The World Meteorological Organization (WMO) drew the alarm this week, announcing that atmospheric levels of greenhouse gasses have reached record highs.
Warning that the world is “heading in the wrong direction,” the WMO said that 2020 and 2021 marked the biggest year-on-year growth in methane concentration. Those numbers have been recorded for almost 40 years and are an accurate picture of climate change issues.
According to WMO’s findings, all three greenhouse gasses have reached record highs. It’s not just methane increasing but also carbon dioxide and nitrous oxide.
In the case of carbon dioxide, the increase in emissions from 2020 to 2021 is larger than the annual growth rate recorded for the past decade and accounts for about 80% of the total increase in greenhouse gasses. The Guardian compiled a graph based on their findings – and it looks dire.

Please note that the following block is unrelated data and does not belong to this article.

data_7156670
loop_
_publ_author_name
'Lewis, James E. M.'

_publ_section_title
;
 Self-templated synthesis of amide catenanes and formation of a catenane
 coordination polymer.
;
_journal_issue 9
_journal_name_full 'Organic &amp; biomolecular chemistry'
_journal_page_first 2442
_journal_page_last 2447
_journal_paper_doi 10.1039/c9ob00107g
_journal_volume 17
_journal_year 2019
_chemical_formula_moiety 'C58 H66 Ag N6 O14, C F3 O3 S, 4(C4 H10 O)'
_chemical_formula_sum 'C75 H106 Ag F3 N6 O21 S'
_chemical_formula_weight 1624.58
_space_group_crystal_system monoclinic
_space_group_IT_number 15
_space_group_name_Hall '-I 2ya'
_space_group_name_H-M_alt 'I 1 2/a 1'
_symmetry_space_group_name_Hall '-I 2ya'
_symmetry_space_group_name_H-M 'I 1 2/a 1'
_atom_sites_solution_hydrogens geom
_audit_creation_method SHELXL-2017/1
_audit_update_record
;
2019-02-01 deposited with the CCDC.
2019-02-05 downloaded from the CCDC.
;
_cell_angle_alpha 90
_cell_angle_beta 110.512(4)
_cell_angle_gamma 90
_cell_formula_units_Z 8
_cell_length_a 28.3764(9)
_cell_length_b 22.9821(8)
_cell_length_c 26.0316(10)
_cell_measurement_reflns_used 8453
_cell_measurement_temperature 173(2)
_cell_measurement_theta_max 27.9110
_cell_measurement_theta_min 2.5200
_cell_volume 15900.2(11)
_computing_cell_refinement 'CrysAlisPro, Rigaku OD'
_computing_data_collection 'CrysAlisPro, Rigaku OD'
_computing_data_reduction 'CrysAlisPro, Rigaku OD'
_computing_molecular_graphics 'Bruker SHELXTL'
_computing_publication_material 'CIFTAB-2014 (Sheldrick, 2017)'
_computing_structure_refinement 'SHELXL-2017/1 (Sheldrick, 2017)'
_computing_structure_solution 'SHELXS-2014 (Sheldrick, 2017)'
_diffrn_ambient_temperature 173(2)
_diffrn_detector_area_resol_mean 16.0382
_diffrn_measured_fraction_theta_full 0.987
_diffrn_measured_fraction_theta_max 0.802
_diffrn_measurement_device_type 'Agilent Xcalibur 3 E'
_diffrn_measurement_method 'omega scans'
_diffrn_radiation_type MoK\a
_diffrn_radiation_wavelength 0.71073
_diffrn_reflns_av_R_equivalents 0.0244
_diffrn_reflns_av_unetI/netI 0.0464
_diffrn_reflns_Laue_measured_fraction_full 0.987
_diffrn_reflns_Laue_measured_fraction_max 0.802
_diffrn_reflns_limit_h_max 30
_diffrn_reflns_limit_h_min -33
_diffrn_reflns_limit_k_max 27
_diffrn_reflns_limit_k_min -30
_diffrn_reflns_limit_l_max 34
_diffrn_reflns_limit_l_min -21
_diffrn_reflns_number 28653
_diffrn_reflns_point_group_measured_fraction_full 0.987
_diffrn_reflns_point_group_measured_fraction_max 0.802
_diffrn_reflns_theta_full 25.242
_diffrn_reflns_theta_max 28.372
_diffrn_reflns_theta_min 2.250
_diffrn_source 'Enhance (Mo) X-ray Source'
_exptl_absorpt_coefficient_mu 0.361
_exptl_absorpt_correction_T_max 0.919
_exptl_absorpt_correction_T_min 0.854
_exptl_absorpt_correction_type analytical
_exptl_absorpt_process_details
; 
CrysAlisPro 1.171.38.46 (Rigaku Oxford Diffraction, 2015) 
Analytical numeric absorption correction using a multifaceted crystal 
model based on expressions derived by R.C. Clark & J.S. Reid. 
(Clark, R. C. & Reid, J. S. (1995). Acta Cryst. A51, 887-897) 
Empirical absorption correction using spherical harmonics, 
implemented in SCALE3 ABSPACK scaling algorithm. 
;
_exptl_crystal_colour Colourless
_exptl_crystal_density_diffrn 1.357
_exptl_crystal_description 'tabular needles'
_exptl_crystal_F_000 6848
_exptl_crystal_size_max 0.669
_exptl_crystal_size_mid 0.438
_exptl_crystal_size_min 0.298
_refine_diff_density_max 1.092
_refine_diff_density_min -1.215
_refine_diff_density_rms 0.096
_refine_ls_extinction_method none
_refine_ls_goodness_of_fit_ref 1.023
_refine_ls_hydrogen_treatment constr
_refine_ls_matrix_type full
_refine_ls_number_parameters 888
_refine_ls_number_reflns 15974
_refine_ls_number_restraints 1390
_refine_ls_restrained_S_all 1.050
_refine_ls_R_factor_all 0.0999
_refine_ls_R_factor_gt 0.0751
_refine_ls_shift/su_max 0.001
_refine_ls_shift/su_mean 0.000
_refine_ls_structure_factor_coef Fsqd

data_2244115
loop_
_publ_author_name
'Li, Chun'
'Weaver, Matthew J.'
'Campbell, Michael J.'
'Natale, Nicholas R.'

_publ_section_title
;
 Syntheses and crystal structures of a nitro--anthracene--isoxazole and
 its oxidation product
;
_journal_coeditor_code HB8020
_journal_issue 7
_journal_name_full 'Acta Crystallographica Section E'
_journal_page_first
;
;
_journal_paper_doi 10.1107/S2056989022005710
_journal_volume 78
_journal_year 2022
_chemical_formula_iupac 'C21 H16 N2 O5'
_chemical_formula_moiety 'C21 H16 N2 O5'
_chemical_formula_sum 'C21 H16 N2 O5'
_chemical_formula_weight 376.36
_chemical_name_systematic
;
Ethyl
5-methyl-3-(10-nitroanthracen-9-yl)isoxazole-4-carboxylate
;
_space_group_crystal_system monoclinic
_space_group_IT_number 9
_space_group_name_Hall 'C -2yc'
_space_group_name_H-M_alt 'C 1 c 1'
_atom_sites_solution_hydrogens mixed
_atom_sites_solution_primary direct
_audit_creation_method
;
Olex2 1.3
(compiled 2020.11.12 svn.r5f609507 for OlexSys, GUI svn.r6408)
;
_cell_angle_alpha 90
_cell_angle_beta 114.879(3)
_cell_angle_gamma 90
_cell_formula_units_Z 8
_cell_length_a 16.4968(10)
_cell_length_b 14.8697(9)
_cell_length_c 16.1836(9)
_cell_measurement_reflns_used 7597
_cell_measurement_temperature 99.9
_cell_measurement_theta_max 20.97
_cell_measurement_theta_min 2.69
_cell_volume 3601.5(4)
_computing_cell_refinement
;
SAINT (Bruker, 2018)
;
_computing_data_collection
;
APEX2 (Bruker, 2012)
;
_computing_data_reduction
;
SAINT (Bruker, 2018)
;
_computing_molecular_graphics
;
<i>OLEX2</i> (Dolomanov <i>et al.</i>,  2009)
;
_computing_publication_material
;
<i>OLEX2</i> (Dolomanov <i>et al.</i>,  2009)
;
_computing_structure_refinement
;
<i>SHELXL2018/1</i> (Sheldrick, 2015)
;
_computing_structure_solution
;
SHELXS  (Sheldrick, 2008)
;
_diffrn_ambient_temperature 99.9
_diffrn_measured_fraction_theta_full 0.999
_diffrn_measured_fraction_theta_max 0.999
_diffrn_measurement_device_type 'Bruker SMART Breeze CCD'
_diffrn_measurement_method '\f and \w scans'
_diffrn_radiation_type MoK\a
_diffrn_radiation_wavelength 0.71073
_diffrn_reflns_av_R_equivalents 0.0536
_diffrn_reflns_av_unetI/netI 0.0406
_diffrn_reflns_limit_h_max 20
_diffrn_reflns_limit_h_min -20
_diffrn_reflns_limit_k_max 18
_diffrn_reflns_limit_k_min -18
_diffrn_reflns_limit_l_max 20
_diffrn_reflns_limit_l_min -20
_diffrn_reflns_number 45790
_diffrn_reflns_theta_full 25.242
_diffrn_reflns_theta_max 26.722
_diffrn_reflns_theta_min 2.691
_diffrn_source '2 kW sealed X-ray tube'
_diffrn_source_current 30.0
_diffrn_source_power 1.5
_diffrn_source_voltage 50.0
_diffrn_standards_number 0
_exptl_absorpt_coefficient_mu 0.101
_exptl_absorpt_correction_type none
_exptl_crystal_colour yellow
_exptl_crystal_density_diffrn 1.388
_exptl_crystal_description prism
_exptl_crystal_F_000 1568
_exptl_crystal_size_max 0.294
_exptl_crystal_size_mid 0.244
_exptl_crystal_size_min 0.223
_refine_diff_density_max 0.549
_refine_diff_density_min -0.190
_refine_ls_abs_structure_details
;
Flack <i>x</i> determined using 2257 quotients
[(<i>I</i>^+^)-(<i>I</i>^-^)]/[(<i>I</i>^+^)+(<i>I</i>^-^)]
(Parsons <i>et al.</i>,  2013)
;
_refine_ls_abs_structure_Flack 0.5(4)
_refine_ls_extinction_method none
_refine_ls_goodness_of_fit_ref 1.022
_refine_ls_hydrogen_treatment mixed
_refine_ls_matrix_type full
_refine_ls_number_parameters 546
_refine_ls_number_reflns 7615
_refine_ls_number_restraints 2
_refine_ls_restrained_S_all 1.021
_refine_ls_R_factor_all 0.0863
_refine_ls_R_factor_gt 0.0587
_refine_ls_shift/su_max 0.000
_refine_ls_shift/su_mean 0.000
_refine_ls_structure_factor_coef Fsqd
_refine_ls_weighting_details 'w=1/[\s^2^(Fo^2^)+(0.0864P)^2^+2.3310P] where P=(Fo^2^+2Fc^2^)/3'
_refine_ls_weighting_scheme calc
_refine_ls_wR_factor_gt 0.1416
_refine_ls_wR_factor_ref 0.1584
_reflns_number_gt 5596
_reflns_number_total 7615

Graph via The Guardian
However, all is not lost, says the WMO secretary general, Prof Petteri Taalas. He outlined how we could address the current crisis.
“There are cost-effective strategies available to tackle methane emissions, especially from the fossil fuel sector, and we should implement these without delay,” he said, explaining that, because methane has a relatively short lifetime of less than 10 years, its impact on climate could be reversible.
The real problem are carbon dioxide emissions “which are the main driver of climate change and associated extreme weather, and which will affect climate for thousands of years through polar ice loss, ocean warming and sea level rise,” he explained.
The study will be presented in November at the Cop27 UN climate conference held in Egypt.